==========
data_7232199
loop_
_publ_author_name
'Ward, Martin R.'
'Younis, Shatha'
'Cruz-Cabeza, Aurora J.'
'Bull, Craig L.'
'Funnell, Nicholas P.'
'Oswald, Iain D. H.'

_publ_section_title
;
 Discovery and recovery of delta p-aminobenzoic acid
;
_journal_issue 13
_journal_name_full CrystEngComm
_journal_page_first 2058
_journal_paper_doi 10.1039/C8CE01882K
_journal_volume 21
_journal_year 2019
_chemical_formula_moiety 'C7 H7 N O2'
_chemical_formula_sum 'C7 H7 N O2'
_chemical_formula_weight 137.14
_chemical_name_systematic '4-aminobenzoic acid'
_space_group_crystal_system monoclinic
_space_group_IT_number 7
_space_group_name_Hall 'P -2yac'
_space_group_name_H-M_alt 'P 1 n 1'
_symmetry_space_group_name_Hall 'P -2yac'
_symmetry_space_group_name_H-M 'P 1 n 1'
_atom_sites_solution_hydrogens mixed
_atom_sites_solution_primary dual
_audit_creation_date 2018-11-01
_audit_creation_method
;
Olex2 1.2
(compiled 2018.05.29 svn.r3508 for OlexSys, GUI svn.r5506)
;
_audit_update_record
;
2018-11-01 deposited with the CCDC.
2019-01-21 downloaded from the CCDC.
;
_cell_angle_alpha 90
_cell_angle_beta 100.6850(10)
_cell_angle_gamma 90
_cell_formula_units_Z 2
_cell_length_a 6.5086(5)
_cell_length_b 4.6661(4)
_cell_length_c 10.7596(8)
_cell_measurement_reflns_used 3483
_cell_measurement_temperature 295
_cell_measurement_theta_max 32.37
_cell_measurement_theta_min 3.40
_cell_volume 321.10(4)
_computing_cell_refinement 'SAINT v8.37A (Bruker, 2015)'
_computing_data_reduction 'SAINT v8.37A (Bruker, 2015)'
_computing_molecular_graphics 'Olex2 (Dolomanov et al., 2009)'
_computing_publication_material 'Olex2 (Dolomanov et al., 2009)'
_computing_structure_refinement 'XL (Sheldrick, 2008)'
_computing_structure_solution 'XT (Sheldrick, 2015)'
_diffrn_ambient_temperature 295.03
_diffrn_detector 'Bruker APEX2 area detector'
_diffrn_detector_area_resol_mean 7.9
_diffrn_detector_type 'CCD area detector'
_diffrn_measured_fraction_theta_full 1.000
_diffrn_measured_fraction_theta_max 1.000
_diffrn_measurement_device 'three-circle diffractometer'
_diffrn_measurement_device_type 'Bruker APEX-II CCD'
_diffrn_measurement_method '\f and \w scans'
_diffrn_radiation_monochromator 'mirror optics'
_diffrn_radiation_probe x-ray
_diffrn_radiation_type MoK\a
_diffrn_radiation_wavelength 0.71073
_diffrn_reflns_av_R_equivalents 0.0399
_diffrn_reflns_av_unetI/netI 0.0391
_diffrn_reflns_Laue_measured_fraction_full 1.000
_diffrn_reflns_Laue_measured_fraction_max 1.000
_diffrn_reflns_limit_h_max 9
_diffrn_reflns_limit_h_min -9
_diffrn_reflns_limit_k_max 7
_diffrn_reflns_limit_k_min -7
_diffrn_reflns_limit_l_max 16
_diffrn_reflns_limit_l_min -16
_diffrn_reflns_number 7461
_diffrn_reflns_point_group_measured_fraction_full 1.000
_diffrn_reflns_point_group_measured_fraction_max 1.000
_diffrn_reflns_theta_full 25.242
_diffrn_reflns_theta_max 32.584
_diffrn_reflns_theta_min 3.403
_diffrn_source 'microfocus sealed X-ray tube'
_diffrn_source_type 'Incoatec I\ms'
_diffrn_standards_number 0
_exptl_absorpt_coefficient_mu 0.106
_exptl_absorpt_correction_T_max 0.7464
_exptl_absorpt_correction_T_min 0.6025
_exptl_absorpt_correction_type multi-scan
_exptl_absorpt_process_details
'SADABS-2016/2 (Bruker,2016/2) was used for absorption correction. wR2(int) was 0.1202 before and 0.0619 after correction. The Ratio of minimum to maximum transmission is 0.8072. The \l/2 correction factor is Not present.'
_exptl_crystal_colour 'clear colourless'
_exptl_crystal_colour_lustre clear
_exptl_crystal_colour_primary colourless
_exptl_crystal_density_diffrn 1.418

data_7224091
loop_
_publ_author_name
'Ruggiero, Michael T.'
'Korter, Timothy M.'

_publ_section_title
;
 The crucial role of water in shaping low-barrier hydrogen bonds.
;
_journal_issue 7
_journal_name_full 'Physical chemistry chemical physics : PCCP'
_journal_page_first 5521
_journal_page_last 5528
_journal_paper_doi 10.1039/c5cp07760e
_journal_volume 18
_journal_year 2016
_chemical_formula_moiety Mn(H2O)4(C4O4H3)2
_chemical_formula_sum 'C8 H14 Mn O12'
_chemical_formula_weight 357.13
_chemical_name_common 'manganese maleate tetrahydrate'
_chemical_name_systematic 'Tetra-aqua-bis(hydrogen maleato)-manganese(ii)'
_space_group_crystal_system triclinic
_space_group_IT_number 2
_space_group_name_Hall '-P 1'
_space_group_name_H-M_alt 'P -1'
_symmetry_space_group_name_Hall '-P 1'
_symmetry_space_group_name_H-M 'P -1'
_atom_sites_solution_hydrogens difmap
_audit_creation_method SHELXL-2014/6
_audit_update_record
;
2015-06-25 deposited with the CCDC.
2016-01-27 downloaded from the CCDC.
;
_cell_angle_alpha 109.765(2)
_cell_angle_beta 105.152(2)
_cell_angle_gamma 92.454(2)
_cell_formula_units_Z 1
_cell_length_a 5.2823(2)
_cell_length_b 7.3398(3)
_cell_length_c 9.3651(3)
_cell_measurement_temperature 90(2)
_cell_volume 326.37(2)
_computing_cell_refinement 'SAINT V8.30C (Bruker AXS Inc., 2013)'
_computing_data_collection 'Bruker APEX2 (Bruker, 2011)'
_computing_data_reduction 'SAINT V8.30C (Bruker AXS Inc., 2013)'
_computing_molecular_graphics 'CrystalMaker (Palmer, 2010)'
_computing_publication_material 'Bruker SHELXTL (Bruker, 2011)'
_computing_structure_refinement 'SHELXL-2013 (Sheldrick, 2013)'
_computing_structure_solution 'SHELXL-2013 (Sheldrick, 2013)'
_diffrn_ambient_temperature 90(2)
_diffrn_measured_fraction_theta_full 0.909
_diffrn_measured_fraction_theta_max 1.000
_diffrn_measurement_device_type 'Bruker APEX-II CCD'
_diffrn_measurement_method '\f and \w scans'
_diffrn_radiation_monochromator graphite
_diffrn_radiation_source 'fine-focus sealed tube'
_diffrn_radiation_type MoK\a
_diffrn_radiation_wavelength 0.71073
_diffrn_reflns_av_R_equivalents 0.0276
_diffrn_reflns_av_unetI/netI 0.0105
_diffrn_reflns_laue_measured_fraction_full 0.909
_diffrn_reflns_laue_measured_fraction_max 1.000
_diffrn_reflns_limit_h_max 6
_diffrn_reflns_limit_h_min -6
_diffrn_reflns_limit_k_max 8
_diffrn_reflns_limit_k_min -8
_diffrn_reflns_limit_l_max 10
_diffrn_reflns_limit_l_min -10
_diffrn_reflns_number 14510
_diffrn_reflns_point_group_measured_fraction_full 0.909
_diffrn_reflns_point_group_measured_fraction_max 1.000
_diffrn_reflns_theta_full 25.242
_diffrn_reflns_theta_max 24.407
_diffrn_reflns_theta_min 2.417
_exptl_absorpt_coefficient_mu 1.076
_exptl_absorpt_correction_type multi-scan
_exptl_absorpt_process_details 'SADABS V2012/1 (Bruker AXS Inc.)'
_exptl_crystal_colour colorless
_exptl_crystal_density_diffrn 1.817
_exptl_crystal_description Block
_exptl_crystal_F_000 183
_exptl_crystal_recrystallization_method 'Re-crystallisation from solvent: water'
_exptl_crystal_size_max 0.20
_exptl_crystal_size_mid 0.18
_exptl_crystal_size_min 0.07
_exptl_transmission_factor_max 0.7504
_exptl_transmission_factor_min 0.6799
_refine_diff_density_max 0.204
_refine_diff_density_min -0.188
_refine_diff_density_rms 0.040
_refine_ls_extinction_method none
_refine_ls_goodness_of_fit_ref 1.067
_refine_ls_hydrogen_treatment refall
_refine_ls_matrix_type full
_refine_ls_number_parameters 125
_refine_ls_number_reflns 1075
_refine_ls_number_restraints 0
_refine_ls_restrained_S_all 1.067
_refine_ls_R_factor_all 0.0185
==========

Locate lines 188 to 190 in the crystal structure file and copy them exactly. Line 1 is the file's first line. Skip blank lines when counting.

_exptl_crystal_size_min 0.07
_exptl_transmission_factor_max 0.7504
_exptl_transmission_factor_min 0.6799